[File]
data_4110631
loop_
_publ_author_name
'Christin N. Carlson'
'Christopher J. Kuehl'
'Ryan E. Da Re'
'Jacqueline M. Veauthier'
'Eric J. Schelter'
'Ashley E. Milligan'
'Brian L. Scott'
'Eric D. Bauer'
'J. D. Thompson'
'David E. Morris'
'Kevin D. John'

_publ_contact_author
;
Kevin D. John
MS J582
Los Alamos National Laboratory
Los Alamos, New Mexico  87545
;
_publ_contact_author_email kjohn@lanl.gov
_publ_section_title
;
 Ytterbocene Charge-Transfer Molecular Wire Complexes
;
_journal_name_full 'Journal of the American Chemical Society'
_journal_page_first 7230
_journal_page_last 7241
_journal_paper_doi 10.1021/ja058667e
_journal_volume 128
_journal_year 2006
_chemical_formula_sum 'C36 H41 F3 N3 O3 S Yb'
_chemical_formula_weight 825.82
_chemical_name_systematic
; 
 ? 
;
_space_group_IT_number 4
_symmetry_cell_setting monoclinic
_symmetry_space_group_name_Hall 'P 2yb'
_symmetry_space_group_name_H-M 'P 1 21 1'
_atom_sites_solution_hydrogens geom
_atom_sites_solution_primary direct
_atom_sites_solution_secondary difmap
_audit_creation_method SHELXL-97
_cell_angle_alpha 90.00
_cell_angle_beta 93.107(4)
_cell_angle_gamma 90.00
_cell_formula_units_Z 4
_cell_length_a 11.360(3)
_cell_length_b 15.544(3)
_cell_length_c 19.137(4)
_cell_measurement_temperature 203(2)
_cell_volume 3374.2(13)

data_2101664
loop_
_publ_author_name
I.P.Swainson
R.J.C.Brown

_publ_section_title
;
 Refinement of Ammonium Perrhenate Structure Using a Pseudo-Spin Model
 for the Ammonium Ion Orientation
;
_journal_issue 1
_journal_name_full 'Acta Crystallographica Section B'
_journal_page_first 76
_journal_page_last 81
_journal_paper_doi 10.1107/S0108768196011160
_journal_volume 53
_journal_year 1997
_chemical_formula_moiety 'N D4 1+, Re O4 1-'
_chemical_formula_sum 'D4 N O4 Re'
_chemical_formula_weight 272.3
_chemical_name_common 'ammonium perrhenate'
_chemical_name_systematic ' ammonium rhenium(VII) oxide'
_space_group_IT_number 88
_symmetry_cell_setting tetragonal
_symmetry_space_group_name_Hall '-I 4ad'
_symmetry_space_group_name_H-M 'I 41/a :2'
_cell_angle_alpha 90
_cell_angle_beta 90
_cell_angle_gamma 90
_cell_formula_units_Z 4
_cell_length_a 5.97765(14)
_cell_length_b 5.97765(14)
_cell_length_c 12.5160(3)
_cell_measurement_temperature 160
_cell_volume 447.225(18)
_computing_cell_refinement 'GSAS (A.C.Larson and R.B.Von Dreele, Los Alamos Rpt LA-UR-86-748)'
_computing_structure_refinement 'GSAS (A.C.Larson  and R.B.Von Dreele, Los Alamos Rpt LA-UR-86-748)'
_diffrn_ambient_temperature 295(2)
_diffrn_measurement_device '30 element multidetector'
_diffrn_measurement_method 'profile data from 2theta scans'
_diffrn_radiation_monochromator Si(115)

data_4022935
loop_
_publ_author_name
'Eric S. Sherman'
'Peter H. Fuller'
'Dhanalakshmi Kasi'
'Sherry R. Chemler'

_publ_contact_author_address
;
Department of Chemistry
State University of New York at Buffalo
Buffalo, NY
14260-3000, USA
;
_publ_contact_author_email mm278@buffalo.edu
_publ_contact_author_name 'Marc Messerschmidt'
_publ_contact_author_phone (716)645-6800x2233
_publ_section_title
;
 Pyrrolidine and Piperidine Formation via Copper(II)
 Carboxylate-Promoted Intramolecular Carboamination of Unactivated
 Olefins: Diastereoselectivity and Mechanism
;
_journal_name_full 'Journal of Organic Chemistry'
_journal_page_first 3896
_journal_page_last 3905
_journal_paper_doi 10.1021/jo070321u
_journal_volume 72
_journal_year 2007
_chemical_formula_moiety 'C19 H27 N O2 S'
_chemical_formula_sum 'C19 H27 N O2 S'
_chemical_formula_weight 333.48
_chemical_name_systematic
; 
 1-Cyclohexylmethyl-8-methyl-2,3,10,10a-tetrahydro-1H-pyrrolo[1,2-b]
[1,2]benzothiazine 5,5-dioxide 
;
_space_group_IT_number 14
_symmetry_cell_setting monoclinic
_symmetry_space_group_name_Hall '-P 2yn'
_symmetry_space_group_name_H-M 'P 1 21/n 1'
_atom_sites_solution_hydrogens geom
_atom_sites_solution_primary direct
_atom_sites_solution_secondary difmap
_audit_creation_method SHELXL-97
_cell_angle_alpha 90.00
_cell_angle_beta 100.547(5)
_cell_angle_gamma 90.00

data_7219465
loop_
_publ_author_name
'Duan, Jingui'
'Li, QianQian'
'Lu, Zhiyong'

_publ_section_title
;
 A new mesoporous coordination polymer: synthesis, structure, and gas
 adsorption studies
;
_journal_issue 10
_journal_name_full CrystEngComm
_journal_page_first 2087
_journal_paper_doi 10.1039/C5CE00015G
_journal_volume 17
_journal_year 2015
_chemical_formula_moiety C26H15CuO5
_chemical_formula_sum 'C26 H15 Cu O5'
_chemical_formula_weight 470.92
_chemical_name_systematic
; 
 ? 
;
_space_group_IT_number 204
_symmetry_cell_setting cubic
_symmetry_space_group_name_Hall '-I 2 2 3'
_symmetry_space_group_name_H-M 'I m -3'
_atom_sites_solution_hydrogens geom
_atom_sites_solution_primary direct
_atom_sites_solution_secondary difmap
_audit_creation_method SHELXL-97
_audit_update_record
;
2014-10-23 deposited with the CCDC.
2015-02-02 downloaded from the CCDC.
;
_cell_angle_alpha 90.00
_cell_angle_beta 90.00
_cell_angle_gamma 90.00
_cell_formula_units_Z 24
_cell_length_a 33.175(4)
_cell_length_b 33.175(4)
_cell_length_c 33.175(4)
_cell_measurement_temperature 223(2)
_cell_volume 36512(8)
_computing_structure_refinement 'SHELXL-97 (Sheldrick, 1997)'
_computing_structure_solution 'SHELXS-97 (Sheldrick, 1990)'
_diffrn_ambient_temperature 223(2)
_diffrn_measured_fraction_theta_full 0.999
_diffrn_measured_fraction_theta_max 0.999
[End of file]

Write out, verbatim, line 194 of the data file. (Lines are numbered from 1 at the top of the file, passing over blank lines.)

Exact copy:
_diffrn_measured_fraction_theta_full 0.999